While the world’s media has focused its attention on Tacloban, the biggest city affected by Typhoon Haiyan, other places on the island of Samar have been badly hit. Basey is one such town. Just across the bay from Tacloban, it has received very little in the way of aid or assistance from the government in spite of extensive damage. Tom Griggs reports.

It’s hard to imagine the scale of destruction following the typhoon that hit the Philippines on Friday, killing an estimated 10,000 people and leaving a trail of devastation.

However, despite Haiyan being one of the strongest typhoons ever recorded, the impact on the Philippines economy may be relatively slight, and the reconstruction effort may even boost GDP. While that is hardly a comfort to people without homes or in mourning, an economic slump would be a double whammy better avoided. Read more

There was plenty of thinly-veiled gloom in the World Bank’s semi-annual update on the economies of East Asia. It expects the region to growth at 7.1 per cent this year, down from its projection of 7.8 per cent six months ago. Most of that is down to falling growth in China, though all the countries covered are experiencing problems of some sort.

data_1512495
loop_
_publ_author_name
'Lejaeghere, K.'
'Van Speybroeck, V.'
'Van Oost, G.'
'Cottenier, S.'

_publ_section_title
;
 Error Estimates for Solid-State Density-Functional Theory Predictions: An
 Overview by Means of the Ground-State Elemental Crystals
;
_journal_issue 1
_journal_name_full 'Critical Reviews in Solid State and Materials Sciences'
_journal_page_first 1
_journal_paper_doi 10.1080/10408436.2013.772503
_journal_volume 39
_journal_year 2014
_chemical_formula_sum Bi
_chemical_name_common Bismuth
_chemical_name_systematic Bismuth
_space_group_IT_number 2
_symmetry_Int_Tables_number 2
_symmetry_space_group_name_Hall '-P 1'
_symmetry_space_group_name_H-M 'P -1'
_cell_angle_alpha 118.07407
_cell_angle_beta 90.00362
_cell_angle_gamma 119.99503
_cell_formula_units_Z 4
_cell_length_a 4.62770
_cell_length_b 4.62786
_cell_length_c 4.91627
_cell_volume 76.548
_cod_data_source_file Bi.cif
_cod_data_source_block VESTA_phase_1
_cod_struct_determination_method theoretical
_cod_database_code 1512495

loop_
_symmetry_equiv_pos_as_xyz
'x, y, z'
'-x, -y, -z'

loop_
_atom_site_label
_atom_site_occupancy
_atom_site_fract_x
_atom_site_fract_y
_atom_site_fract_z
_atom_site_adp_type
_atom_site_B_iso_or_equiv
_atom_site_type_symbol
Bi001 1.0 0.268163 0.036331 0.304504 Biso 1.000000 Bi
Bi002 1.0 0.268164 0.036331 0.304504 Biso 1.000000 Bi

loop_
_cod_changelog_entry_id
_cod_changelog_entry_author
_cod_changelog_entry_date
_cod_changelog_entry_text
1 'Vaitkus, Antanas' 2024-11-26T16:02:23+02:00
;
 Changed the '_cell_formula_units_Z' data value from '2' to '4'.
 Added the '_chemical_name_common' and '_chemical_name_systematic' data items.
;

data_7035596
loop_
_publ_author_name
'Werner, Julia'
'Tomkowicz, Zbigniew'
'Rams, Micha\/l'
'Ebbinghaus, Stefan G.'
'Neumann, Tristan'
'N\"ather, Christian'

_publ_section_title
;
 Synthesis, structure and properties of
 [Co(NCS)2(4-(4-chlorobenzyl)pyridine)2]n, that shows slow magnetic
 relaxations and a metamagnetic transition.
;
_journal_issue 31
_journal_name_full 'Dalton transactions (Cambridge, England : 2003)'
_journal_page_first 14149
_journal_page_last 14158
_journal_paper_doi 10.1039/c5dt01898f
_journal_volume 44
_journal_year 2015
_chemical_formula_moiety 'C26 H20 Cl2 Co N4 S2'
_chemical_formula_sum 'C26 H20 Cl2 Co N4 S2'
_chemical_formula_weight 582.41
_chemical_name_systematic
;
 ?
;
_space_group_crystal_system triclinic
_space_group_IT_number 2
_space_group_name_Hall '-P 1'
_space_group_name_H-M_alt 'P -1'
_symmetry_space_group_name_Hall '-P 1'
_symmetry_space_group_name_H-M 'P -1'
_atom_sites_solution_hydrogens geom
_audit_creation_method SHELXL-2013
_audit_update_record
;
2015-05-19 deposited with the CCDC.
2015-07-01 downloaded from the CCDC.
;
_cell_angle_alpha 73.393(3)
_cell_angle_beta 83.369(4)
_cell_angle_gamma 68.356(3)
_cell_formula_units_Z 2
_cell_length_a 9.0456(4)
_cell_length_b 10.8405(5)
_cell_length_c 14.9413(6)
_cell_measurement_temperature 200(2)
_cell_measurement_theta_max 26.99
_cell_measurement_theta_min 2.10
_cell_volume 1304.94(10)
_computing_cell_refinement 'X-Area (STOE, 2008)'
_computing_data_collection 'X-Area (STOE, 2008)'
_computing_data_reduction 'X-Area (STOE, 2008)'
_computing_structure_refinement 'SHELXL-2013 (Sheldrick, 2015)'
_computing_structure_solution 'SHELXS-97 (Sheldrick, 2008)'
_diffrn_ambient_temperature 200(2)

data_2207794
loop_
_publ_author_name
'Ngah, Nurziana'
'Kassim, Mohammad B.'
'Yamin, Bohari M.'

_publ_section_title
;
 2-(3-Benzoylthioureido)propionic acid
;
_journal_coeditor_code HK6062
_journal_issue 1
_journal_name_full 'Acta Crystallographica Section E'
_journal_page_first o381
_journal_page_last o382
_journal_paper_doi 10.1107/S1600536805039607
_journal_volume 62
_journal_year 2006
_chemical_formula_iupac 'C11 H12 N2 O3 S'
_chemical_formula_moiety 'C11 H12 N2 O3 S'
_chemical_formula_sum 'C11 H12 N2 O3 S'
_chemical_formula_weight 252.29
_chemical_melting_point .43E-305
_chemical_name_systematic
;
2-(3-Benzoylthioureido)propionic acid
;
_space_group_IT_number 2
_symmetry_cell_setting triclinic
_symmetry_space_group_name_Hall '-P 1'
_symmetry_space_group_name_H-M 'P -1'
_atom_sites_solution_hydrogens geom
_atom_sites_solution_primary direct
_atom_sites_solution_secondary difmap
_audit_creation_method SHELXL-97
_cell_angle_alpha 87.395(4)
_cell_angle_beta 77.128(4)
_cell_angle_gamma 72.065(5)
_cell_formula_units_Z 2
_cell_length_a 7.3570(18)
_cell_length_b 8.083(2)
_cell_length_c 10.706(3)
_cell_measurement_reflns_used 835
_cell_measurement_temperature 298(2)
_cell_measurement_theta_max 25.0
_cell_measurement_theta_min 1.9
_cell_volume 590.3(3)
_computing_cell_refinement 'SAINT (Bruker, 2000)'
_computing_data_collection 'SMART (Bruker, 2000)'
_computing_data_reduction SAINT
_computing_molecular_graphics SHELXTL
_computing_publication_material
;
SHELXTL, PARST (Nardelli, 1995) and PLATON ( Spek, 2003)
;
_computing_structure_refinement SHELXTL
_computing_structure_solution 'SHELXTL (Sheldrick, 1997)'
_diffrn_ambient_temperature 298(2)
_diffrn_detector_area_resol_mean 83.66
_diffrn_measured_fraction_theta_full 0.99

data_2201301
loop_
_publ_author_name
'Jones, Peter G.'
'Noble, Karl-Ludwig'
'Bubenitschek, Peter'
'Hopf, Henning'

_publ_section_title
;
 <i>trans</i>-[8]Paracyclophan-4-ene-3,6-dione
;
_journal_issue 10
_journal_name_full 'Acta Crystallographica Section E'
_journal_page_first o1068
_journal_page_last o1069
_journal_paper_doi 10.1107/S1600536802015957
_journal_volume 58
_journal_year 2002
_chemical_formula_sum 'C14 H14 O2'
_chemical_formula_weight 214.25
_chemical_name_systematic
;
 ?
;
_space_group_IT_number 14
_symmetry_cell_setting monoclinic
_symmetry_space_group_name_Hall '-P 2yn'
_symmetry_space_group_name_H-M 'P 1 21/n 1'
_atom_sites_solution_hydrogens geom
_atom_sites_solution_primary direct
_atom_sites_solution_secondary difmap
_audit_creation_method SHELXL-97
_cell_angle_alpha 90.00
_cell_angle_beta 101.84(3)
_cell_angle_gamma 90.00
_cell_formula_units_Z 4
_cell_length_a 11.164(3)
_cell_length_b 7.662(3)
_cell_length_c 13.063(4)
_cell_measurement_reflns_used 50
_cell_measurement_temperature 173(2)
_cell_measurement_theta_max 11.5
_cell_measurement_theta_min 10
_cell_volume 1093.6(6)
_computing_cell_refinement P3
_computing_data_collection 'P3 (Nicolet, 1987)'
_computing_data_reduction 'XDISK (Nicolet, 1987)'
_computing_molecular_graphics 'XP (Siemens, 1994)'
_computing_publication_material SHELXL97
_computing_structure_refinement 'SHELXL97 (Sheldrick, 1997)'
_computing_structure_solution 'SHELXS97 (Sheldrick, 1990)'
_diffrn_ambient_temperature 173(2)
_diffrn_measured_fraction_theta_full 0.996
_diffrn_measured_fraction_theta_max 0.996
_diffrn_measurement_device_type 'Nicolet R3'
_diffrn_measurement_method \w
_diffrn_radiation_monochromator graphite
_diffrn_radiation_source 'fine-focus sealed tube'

All except one, that is: the Philippines. Read more

Moody’s Investors Service on Thursday lifted the Philippines’ credit score one notch from Ba1 to Baa3, becoming the third international credit rating agency to give the southeast Asian country an investment-grade rating. It said the Philippines’ ratings outlook is positive, making another upgrade possible in the next year and a half. Read more

In another sign that the benefits of faster economic growth in the Philippines have yet to trickle down, the country’s jobless rate in April rose to 7.5 per cent, the highest in almost four years, the government statistics office said Tuesday.

That is roughly in the same quarter that GDP surged 7.8 per cent, the highest in more than two years. Asia’s fastest growing economy also has one of the region’s biggest unemployment problems. Read more

The Philippine economy grew 7.8 per cent in the first quarter from a revised 6.8 per cent the previous quarter, beating analysts’ expectations of an increase of just 6 per cent, as sharply higher investments and government spending offset the impact of faltering demand from China, America and Europe that slowed economies elsewhere in the region. Read more